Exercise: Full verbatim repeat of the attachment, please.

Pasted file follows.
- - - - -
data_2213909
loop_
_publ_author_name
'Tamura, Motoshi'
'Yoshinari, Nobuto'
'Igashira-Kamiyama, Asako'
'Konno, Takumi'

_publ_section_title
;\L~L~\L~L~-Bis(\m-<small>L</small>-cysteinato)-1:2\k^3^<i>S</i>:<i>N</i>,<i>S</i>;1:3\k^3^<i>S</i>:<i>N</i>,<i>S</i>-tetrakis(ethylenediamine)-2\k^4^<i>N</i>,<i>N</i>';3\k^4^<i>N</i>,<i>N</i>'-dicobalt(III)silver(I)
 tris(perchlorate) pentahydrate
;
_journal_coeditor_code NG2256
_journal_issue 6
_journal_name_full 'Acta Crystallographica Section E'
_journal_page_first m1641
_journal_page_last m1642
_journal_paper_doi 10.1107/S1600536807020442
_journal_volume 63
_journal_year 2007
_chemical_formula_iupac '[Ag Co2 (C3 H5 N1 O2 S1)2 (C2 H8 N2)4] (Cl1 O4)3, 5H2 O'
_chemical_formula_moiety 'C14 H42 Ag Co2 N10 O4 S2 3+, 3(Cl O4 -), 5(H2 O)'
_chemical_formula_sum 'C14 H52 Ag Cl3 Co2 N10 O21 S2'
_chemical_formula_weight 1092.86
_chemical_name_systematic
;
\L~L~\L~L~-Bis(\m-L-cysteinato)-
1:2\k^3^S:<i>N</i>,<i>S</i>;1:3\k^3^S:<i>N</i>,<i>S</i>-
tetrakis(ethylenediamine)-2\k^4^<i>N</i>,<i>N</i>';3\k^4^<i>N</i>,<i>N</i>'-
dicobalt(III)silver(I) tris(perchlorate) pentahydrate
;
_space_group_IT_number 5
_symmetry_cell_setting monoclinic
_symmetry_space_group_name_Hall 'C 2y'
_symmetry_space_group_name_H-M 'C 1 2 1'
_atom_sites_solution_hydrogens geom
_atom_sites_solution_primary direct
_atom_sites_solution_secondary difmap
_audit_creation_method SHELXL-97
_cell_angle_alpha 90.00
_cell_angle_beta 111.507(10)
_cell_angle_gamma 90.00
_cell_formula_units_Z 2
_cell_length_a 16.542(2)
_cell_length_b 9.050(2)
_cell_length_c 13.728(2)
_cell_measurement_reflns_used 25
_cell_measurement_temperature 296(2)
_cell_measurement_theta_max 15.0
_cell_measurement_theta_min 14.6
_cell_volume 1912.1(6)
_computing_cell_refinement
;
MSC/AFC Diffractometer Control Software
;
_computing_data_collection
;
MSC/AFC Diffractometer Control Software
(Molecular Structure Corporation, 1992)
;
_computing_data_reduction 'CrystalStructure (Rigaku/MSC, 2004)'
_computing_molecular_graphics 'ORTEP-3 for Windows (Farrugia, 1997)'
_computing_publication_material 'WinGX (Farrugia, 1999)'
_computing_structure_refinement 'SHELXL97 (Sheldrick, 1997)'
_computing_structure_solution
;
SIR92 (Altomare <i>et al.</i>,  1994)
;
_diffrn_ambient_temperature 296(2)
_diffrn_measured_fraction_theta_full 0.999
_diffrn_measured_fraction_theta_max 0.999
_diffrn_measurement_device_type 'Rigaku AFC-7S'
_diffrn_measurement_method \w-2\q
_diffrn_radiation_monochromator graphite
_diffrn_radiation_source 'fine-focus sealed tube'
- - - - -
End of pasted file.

data_2213909
loop_
_publ_author_name
'Tamura, Motoshi'
'Yoshinari, Nobuto'
'Igashira-Kamiyama, Asako'
'Konno, Takumi'

_publ_section_title
;\L~L~\L~L~-Bis(\m-<small>L</small>-cysteinato)-1:2\k^3^<i>S</i>:<i>N</i>,<i>S</i>;1:3\k^3^<i>S</i>:<i>N</i>,<i>S</i>-tetrakis(ethylenediamine)-2\k^4^<i>N</i>,<i>N</i>';3\k^4^<i>N</i>,<i>N</i>'-dicobalt(III)silver(I)
 tris(perchlorate) pentahydrate
;
_journal_coeditor_code NG2256
_journal_issue 6
_journal_name_full 'Acta Crystallographica Section E'
_journal_page_first m1641
_journal_page_last m1642
_journal_paper_doi 10.1107/S1600536807020442
_journal_volume 63
_journal_year 2007
_chemical_formula_iupac '[Ag Co2 (C3 H5 N1 O2 S1)2 (C2 H8 N2)4] (Cl1 O4)3, 5H2 O'
_chemical_formula_moiety 'C14 H42 Ag Co2 N10 O4 S2 3+, 3(Cl O4 -), 5(H2 O)'
_chemical_formula_sum 'C14 H52 Ag Cl3 Co2 N10 O21 S2'
_chemical_formula_weight 1092.86
_chemical_name_systematic
;
\L~L~\L~L~-Bis(\m-L-cysteinato)-
1:2\k^3^S:<i>N</i>,<i>S</i>;1:3\k^3^S:<i>N</i>,<i>S</i>-
tetrakis(ethylenediamine)-2\k^4^<i>N</i>,<i>N</i>';3\k^4^<i>N</i>,<i>N</i>'-
dicobalt(III)silver(I) tris(perchlorate) pentahydrate
;
_space_group_IT_number 5
_symmetry_cell_setting monoclinic
_symmetry_space_group_name_Hall 'C 2y'
_symmetry_space_group_name_H-M 'C 1 2 1'
_atom_sites_solution_hydrogens geom
_atom_sites_solution_primary direct
_atom_sites_solution_secondary difmap
_audit_creation_method SHELXL-97
_cell_angle_alpha 90.00
_cell_angle_beta 111.507(10)
_cell_angle_gamma 90.00
_cell_formula_units_Z 2
_cell_length_a 16.542(2)
_cell_length_b 9.050(2)
_cell_length_c 13.728(2)
_cell_measurement_reflns_used 25
_cell_measurement_temperature 296(2)
_cell_measurement_theta_max 15.0
_cell_measurement_theta_min 14.6
_cell_volume 1912.1(6)
_computing_cell_refinement
;
MSC/AFC Diffractometer Control Software
;
_computing_data_collection
;
MSC/AFC Diffractometer Control Software
(Molecular Structure Corporation, 1992)
;
_computing_data_reduction 'CrystalStructure (Rigaku/MSC, 2004)'
_computing_molecular_graphics 'ORTEP-3 for Windows (Farrugia, 1997)'
_computing_publication_material 'WinGX (Farrugia, 1999)'
_computing_structure_refinement 'SHELXL97 (Sheldrick, 1997)'
_computing_structure_solution
;
SIR92 (Altomare <i>et al.</i>,  1994)
;
_diffrn_ambient_temperature 296(2)
_diffrn_measured_fraction_theta_full 0.999
_diffrn_measured_fraction_theta_max 0.999
_diffrn_measurement_device_type 'Rigaku AFC-7S'
_diffrn_measurement_method \w-2\q
_diffrn_radiation_monochromator graphite
_diffrn_radiation_source 'fine-focus sealed tube'